|Spacewalker Yurchikin(left) and Misurkin|
The majority of today's work took place on the exterior of the station's Zarya Module. Yurchikin and Misurkin firstly replaced a regulator panel that has expired in the Russian coolant system, before moving on to the installation of a series of cable clamps in preparation for the next Russian EVA, scheduled for August 15.
The spacewalking duo then routed cables which will provide power and data ahead of the arrival of the new Russian Multipurpose Laboratory Module(MLM) Nauka, which is expected to launch to the ISS later this year. Nauka will replace the Pirs Docking Compartment, which was launched in 2001, and will be de-orbited after it becomes the first ISS module to be decommissioned. Nauka will serve as the primary Russian research module aboard the orbiting laboratory. It will be fully equipped with crew quarters, a toilet, and the all-important scientific laboratory.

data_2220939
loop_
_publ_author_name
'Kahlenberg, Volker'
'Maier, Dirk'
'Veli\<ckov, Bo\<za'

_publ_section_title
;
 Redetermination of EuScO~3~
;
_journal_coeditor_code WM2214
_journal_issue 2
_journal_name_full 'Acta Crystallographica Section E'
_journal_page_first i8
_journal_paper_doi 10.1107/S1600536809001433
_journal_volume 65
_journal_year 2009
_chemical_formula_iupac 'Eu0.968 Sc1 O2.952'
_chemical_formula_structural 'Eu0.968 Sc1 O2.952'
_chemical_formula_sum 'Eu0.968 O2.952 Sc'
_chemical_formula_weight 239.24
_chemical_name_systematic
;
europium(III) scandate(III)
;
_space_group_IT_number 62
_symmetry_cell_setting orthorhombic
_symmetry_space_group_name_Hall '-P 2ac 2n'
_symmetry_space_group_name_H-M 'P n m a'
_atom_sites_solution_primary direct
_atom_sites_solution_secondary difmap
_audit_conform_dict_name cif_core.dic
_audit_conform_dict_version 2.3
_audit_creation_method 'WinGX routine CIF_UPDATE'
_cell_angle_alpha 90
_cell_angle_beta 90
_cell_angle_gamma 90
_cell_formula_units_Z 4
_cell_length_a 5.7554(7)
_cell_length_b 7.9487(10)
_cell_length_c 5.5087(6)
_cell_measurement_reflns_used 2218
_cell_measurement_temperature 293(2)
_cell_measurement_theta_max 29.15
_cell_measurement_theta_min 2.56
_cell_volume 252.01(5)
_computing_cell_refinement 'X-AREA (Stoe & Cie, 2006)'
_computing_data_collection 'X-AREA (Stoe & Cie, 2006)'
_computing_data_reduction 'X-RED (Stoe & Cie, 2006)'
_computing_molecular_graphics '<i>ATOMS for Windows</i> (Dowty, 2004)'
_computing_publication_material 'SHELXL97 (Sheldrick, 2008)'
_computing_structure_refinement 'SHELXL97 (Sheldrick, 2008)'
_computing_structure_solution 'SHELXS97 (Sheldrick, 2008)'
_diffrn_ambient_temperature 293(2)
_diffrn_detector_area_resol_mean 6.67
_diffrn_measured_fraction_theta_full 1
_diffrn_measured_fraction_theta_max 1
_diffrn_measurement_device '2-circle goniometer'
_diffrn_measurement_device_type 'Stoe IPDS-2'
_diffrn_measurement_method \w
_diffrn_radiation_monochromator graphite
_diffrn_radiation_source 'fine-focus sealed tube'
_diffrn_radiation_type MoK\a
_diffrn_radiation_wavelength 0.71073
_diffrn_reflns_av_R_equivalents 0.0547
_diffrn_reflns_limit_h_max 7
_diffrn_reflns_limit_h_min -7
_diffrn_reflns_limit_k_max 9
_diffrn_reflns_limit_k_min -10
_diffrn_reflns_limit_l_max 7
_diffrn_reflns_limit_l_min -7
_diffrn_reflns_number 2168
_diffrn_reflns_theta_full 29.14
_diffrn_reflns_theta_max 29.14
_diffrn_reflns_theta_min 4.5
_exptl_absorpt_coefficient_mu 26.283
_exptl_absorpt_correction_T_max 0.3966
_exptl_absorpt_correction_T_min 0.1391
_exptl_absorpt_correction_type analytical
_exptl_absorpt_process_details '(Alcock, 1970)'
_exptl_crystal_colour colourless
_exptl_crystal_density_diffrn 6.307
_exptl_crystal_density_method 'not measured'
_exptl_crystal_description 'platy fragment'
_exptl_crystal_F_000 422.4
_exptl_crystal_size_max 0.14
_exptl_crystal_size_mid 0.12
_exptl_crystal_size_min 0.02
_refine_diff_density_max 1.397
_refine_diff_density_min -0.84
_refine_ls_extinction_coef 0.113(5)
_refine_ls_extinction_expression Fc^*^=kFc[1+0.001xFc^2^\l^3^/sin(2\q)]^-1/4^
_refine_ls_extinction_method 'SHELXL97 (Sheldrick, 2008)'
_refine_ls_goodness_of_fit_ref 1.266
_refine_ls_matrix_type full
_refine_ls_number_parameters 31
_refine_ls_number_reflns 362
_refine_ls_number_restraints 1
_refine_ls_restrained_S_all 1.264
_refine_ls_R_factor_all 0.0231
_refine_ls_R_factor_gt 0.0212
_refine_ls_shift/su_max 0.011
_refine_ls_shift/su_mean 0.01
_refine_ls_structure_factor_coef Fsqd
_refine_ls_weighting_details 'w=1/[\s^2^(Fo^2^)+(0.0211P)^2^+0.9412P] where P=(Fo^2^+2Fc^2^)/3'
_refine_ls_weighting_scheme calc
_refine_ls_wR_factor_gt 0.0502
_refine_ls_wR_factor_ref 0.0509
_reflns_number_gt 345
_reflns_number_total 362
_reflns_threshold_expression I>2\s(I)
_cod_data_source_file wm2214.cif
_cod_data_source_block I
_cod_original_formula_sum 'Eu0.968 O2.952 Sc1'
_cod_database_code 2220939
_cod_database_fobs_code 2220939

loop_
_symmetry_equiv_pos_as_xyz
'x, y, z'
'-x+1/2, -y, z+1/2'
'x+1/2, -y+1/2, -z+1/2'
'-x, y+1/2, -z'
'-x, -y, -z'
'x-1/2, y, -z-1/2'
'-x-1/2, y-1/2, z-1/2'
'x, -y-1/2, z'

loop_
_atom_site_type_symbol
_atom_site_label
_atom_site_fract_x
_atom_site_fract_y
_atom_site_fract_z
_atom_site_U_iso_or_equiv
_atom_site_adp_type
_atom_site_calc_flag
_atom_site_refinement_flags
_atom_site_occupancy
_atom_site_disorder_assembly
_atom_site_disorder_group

|Fyodor Yurchikin during the EVA|
Yurchikin and Misurkin also spent time retrieving and deploying a number of scientific experiments located on the station's exterior, allowing them to be exposed to the vacuum of space for their specified lifespan. One such experiment is the Photon-Gamma Experiment, which measures gamma splashes and optical
radiation during terrestrial lightning and thunder conditions, from a portable workstation on Zvezda. This will be removed to make way for the installation of an Optical Telescope on future EVAs. The Zvezda Service Module was also the focus of a lot of today's activity, with the spacewalkers testing the KURS docking equipment ahead of the arrival of the MLM. Misurkin and Yurchikin also installed some gap spanners to aid future spacewalkers.
Today's spacewalk by Misurkin and Yurchikin is the first of five EVAs planned for Expedition 36. A further three Russian spacewalks will be performed by Yurchikin and Misurkin, mainly focusing on preparing space station systems for the arrival of the MLM. Two US EVAs will be performed by Expedition 36 Flight Engineers Chris Cassidy of NASA and Luca Parmitano of ESA during the remainder of Expedition 36.